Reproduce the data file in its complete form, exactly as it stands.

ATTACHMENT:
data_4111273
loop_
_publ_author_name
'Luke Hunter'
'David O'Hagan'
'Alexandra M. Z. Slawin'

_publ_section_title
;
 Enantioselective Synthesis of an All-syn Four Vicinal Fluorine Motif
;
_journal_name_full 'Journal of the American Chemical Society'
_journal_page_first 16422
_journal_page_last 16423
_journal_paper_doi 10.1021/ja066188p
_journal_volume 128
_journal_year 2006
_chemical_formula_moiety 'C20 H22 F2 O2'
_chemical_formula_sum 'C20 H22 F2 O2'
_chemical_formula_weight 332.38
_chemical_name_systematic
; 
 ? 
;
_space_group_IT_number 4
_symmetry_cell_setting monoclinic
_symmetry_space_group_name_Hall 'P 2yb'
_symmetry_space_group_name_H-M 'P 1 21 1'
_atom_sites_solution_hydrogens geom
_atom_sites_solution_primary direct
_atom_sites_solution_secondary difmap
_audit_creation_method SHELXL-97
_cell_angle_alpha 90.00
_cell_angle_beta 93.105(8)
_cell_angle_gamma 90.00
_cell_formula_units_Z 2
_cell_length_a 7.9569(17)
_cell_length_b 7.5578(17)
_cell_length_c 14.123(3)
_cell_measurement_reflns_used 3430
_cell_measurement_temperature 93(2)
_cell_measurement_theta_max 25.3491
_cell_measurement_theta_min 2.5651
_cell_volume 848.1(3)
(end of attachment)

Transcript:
data_4111273
loop_
_publ_author_name
'Luke Hunter'
'David O'Hagan'
'Alexandra M. Z. Slawin'

_publ_section_title
;
 Enantioselective Synthesis of an All-syn Four Vicinal Fluorine Motif
;
_journal_name_full 'Journal of the American Chemical Society'
_journal_page_first 16422
_journal_page_last 16423
_journal_paper_doi 10.1021/ja066188p
_journal_volume 128
_journal_year 2006
_chemical_formula_moiety 'C20 H22 F2 O2'
_chemical_formula_sum 'C20 H22 F2 O2'
_chemical_formula_weight 332.38
_chemical_name_systematic
; 
 ? 
;
_space_group_IT_number 4
_symmetry_cell_setting monoclinic
_symmetry_space_group_name_Hall 'P 2yb'
_symmetry_space_group_name_H-M 'P 1 21 1'
_atom_sites_solution_hydrogens geom
_atom_sites_solution_primary direct
_atom_sites_solution_secondary difmap
_audit_creation_method SHELXL-97
_cell_angle_alpha 90.00
_cell_angle_beta 93.105(8)
_cell_angle_gamma 90.00
_cell_formula_units_Z 2
_cell_length_a 7.9569(17)
_cell_length_b 7.5578(17)
_cell_length_c 14.123(3)
_cell_measurement_reflns_used 3430
_cell_measurement_temperature 93(2)
_cell_measurement_theta_max 25.3491
_cell_measurement_theta_min 2.5651
_cell_volume 848.1(3)